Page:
From when it was first established as a business, John Player & Sons has had a huge impact on the community in Nottingham. The company has given employment to thousands living in and around the city. John Player himself became one of Nottingham’s most famous benefactors. His sons developed the company further and were both made Freemen of the City in 1934 in recognition of their benefactions and exceptional contributions to the welfare of the local community.
Mr. John Player, born in Saffron Walden, Essex (1839 – 1884) began his career in tobacco by purchasing a shop on Beastmarket Hill Nottingham, selling seeds and fertiliser. After initially selling these products to farmers and agricultural workers he became interested in tobacco as a commodity, he bought loose tobacco and sold it as a side-line as ‘screws’ to farmers. However, the sale of tobacco was proving more lucrative than the sale of seeds and fertiliser. By 1871, Player was registered as a Tobacconist, employing one man and three boys. By 1877, he was so successful with these products that he bought a small tobacco factory, previously owned by the tobacconist William Wright at number 45, Broadmarsh Nottingham. Now as a tobacco manufacturer, Player registered the first trademark of the company; the image of Nottingham Castle. The Registered Trademark was his guarantee to the consumers that the products were of high quality. He planned to expand the business further and develop a range of products that were easily recognised by the consumer, encouraging brand loyalty. Player’s original tobacconist’s shop continued to do good trade even after Player moved on to tobacco manufacturing.
The Players factory on Radford Boulevard, c. 1937.
This idea for marketing his products proved successful and by 1881 there were 80 people under the employ of John Player and this figure grew as demand increased. Player purchased land in Radford so that another three factory blocks could be built. The first block of the Castle Factory (alternatively known as No. 1 Factory) was opened in 1884 on Radford Boulevard, while the other two blocks were hired by lace manufacturers until Player’s company grew enough to require the extra space. At this time No. 1 was one of the largest factories in the world, with one room 300 feet long by 60 feet wide, the machinery was driven by a 300-horse power engine. The remaining two factory blocks were not used by Player’s until the first branded cigarette was manufactured in 1889; Player’s Gold Leaf Navy Cut. The demand for these cigarettes was so high that the workforce had to be increased to approximately 500 employees.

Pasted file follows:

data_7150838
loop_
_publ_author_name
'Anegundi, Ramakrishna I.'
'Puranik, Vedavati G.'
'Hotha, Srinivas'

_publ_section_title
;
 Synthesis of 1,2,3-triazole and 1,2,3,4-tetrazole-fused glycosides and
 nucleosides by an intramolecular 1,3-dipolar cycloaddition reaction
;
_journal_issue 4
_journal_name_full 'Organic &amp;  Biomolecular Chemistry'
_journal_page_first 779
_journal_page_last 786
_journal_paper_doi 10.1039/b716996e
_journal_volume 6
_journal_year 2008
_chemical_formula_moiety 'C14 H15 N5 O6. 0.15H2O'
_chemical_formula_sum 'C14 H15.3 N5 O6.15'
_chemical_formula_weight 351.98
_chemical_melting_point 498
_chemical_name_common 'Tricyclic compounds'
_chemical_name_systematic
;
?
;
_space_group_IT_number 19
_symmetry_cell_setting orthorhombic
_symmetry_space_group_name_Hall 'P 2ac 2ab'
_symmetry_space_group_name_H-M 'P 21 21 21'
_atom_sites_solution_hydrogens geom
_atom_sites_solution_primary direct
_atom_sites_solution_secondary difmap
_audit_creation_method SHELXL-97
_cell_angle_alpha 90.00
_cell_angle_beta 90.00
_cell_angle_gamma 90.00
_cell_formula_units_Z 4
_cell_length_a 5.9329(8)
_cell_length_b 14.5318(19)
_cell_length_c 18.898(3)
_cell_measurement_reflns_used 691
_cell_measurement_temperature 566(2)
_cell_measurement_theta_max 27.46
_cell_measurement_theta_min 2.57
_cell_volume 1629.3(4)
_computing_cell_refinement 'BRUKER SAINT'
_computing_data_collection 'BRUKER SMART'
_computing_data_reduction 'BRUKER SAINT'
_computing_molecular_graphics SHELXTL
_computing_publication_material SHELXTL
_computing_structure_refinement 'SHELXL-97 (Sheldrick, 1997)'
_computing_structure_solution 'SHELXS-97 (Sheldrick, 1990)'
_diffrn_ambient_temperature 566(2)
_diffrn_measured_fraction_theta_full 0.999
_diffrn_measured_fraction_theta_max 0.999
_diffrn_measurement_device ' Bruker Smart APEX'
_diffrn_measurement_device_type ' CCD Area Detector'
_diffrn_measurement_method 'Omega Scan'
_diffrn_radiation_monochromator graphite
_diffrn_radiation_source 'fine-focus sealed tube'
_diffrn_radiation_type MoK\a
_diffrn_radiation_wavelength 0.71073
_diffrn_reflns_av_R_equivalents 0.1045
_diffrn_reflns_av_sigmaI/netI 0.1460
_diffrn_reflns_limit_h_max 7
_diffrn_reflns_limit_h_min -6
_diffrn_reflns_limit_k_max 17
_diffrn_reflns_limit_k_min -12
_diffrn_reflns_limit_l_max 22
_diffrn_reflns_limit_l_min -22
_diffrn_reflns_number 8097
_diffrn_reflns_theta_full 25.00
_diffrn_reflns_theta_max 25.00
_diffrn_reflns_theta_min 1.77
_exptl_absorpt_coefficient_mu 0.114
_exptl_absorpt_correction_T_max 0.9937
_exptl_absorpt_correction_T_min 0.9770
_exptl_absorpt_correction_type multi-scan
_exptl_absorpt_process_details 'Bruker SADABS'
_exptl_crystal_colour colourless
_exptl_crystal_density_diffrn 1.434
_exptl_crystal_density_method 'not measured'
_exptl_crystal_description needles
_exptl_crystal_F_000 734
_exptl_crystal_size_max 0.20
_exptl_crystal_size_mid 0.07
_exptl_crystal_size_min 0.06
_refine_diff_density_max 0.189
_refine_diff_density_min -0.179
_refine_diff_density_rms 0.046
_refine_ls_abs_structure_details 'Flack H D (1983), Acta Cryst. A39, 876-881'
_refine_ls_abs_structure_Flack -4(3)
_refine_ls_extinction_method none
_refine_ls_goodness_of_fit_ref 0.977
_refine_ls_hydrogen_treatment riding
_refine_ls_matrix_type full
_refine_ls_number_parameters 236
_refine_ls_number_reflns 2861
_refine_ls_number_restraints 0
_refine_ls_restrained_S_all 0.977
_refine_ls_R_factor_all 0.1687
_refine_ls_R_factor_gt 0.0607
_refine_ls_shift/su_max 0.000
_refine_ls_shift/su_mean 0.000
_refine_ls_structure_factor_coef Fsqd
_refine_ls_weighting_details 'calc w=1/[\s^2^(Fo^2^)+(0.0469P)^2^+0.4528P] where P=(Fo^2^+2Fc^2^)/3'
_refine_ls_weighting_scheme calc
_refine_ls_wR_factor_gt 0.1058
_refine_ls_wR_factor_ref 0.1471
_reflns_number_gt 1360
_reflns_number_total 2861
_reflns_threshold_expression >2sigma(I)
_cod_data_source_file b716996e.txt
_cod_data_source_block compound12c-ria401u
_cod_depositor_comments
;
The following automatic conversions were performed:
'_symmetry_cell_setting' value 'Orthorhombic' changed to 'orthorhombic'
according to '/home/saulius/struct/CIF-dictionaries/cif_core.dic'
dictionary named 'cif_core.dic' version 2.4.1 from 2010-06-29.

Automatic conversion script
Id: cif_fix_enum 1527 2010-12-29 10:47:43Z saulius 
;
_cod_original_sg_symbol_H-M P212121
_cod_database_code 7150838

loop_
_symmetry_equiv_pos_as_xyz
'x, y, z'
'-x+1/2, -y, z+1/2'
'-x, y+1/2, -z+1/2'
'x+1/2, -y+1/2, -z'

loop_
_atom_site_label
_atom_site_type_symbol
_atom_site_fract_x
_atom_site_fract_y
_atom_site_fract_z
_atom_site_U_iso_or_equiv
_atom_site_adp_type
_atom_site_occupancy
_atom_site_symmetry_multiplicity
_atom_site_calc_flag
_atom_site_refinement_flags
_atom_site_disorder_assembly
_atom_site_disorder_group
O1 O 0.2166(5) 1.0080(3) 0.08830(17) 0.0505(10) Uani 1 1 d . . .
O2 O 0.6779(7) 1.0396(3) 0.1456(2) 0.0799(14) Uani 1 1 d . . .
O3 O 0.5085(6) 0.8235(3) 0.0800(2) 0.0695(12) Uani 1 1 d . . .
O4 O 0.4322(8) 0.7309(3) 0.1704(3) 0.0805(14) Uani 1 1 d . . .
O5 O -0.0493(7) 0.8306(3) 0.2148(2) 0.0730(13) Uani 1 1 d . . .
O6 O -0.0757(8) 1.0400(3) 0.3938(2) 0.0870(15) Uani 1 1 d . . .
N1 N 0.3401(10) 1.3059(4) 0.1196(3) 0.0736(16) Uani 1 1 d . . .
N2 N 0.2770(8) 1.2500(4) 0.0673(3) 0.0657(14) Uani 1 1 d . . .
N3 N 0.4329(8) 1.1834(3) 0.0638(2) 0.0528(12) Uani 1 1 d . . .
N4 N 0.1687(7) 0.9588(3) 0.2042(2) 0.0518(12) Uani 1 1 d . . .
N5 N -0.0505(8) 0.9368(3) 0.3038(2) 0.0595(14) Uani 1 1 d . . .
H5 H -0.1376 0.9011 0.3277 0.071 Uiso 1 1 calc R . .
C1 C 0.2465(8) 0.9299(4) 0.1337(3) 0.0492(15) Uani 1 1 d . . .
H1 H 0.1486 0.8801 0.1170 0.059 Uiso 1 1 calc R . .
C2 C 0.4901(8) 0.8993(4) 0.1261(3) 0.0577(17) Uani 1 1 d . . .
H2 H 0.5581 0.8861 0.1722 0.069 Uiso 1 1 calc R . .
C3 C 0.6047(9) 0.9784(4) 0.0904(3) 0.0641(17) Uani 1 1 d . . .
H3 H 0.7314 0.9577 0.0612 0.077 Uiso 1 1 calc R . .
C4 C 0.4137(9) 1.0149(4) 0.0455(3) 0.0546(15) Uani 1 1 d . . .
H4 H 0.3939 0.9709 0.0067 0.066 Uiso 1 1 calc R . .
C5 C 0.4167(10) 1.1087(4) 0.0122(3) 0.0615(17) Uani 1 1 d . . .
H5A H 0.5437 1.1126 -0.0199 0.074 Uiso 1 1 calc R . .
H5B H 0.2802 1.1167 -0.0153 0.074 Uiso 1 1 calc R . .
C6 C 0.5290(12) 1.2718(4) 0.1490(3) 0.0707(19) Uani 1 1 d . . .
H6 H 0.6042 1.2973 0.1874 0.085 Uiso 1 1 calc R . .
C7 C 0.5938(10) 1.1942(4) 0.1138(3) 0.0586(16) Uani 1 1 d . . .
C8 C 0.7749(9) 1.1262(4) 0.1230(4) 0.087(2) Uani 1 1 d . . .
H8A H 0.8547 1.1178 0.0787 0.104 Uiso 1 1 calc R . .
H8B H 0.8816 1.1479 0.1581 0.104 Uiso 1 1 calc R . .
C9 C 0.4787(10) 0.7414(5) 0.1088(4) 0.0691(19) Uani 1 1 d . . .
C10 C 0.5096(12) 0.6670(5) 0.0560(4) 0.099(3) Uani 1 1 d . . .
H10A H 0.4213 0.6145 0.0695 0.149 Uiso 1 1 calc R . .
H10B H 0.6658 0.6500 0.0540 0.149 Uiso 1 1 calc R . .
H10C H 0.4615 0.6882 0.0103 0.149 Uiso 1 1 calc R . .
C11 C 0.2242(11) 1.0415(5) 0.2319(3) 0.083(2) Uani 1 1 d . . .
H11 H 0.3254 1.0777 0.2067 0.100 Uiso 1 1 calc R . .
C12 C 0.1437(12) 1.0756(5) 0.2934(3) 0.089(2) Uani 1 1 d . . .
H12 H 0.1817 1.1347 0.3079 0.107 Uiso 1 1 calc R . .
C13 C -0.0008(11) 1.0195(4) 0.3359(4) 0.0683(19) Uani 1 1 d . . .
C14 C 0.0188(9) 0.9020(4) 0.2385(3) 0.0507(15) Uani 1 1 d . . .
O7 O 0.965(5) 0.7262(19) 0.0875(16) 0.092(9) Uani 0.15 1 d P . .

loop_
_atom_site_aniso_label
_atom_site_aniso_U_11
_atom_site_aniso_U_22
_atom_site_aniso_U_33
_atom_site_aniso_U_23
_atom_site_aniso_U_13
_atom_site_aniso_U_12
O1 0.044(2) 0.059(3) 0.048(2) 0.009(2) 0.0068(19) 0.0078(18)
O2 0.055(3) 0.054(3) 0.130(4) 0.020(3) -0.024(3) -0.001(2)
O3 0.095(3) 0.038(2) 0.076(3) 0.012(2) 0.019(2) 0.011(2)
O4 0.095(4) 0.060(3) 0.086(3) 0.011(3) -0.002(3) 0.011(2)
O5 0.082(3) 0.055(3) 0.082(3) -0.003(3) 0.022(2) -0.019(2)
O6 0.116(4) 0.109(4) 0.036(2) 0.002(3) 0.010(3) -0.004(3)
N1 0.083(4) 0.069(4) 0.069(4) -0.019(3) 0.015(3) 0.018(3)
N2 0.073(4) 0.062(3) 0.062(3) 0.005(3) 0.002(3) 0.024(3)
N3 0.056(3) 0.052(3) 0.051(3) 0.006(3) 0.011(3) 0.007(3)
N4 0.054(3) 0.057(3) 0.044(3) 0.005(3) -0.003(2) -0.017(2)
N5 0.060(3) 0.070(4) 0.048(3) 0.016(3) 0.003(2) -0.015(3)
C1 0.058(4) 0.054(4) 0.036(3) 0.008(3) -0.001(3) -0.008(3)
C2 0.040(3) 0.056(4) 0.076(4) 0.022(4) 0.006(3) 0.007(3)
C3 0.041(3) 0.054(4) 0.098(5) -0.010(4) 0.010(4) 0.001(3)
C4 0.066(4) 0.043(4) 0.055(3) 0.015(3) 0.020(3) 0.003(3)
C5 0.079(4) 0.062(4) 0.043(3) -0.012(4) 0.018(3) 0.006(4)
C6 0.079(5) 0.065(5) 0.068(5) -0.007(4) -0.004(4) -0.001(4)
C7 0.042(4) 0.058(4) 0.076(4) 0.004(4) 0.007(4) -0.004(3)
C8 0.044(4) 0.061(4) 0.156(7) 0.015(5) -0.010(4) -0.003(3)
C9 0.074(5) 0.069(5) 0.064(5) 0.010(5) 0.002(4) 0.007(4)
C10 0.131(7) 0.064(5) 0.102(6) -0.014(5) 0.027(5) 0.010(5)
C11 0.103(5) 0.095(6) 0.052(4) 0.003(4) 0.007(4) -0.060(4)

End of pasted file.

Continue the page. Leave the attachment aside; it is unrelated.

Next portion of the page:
On December 9th 1884, John Player died; just after the completion of the Castle Factory on Radford Boulevard. For nine years a group of his close friends ran the business until his two sons, John Dane (1864 – 1949) and William Goodacre (1866 – 1959), were ready to take over in 1893. Two years later, John Player & Sons was made a private limited company and John Dane and William Goodacre became managing directors. They supported all their employees very well, when their father was alive he ensured that working conditions were always as safe as possible, and the amenities they received were very generous for the time. By 1898, the workforce totalled 1,000, 200 female employees known as the ‘Player’s Angels’ hand-made up to 2,000 cigarettes per person per day.
In 1901, American millionaire James Buchanan Duke (head of the American Tobacco Company) wanted to take over the business. He had already gone to Liverpool to take over at Ogden’s. When he approached Player’s, the brothers showed him the door and within four months Player’s united with Wills, Churchman’s and many other tobacco firms to form an alliance that proved too strong for Duke. In reaction, Duke called a truce the following year and did not attempt to take over the companies again. They formed the Imperial Tobacco Company, John Dane and William Goodacre remained on the Imperial Board until their retirement in 1926.
The employees had always been treated very well by John Player and his sons, if Player’s had fallen into the hands of the American Tobacco Company things might have changed for them. In 1905, a few years after the ordeal with Duke, Player’s Football Club was founded. In the year after, Player’s recreation ground was opened on Aspley Lane. These facilities were built only for the enjoyment of the employees. When interest in sports other than football grew in the workforce, the Football Club later became the Athletic Club.